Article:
Part of the problem is that students are generally unprepared to receive knowledge that is not immediately useful or exciting, that won’t free them from the financial wars and close the book on their debts.  For many students taking the required course in strategy, time seems to pass more slowly than in a laundromat.

Strategy requires students to have well-stocked minds, which means having knowledge of cross-functional disciplines and acquiring a more than nodding acquaintance with history—in short, to be educated. That means having knowledge of literature, history, and philosophy.  Sadly, historical consciousness is no longer in currency, let alone in vogue.

Students need to think in interdisciplinary terms, invariably that means finding dazzling connections, for as historian Edith Hamilton put it: to see anything in relation to other things is to see it simplified”.  Instead they struggle with trying to integrate and coordinate various functional areas.  Reference to context is de rigueur when discussing and analyzing a particular case or scenario.

Students get caught sometimes between warring disciplines such as finance, accounting, marketing, and other functional subjects.  This is especially difficult in an academic environment with the pressure to specialize and many students living exclusively in the present.  Students who go into the real world and attempt to practice strategy will quickly gain a healthy respect for the myriad challenges it poses.

Jack Welch and Strategy

Everyone, it seems, is in need of a strategy these days.  Luckily, everyone is a strategist. The word is used promiscuously as a value-enhancing modifier: a strategy for tax preparation, a strategy for losing weight, a strategy for coping with stress and the beat goes on.

Overuse has left the word “strategy” devoid of meaning.

As a practical matter, it is about using your limited resources to achieve the best outcome in situations that are both uncertain and contested. In the business world, books about strategy are legion and usually voluminous. These days, no company would dare to admit it lacks one.

One can argue that references to strategy in a business context started in the 1970s, as American companies became subject to increasing global competition and no longer enjoyed benign market conditions.  In 1964, when Peter Drucker sent his publisher the draft of a new book called Business Strategies, the publisher changed the title to Managing for Results, believing that the word “strategy” was associated with politics and the military, not business.

The post-World War II boom in the United States was produced by the massive, global, industrial-scale war that was not fought on American soil and radically depleted the industrial capacity of America’s most important competitors and potential competitors; including but not limited to Germany, Japan and Great Britain.

The American economy benefitted from the Marshall Plan and other spending to help rebuild these nations.  They used much of the money to purchase American goods, and for several decades the United States had very few major global competitors.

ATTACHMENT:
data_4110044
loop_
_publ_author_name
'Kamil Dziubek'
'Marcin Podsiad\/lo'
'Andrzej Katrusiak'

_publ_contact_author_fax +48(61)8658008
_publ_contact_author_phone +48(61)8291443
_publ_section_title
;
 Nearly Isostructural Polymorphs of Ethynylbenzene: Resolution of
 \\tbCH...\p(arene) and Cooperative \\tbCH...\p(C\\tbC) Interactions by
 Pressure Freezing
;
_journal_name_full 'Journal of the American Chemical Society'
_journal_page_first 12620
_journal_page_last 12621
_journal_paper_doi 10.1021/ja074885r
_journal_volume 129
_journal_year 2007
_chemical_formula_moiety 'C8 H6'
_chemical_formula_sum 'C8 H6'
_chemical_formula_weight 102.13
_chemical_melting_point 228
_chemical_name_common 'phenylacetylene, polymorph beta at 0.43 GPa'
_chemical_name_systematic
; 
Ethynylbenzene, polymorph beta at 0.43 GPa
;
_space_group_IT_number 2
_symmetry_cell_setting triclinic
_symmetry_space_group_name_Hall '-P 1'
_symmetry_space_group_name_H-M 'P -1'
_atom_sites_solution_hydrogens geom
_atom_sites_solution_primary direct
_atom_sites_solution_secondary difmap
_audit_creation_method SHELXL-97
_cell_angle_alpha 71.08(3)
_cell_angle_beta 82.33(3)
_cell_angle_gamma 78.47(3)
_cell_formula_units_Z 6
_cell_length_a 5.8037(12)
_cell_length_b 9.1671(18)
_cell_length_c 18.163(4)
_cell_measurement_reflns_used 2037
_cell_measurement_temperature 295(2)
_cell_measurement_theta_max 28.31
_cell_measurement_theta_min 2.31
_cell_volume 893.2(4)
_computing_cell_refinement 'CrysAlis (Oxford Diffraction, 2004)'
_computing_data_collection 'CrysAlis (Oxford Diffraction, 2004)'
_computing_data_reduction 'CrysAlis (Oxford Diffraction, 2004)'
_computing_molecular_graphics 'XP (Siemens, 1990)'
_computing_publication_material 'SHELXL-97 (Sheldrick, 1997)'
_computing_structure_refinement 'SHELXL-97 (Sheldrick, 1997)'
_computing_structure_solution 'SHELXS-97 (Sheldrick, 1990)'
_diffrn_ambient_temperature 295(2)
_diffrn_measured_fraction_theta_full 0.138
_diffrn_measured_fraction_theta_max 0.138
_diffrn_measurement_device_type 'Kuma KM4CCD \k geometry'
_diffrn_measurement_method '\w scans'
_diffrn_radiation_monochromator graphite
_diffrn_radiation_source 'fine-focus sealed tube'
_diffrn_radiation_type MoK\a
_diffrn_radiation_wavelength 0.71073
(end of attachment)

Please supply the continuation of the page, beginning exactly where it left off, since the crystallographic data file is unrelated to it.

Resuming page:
For instance, post-World War II Japan relied on close ties with the United States to protect its territorial integrity and regional interests.  This enabled Japan to focus its resources on education, economic development, and nondefense production that created competition for the United States.

America provided assistance to rebuild shattered economies in Western Europe and East Asia and opened up its market to their products.  However, by the 1970s, these countries were competing against American corporations.  By then, thanks to negative trade balances, higher oil prices, the combination of high interest rates, unemployment and inflation, and a crushing defeat in Vietnam, American corporations and households were experiencing real distress.

In response, academics, management consultants, armchair strategists, and corporate executives such as Jack Welch, the CEO of General Electric, the Apple of its time, began to transform their business strategies to acknowledge that international competition was a serious threat.  By then writing and consulting about business strategy had itself become a big business, offering magic bullet solutions such as “attack the competitor’s strongest point,” “swim in blue oceans away from the competition,” as universally valid nostrums.

Jack Welch understood that large firms could use their scale and scope to deal with increasing foreign competition, leverage international opportunities, and exploit the shift from manufacturing to services in the emerging knowledge-based economy, all while managing to stay cool.

Fortunately for Welch, he came to understand that the strategic resource in the new economy was human capital.  He realized that how strategy plays out depends on the operational effectiveness deployed by the Dilberts in the firm.  This is one reason why he was so insistent on learning and sharing knowledge and expertise throughout the organization.  In sum, he got the strategy right in the context of time and place, communicated it relentlessly, and monitored the strategy’s execution.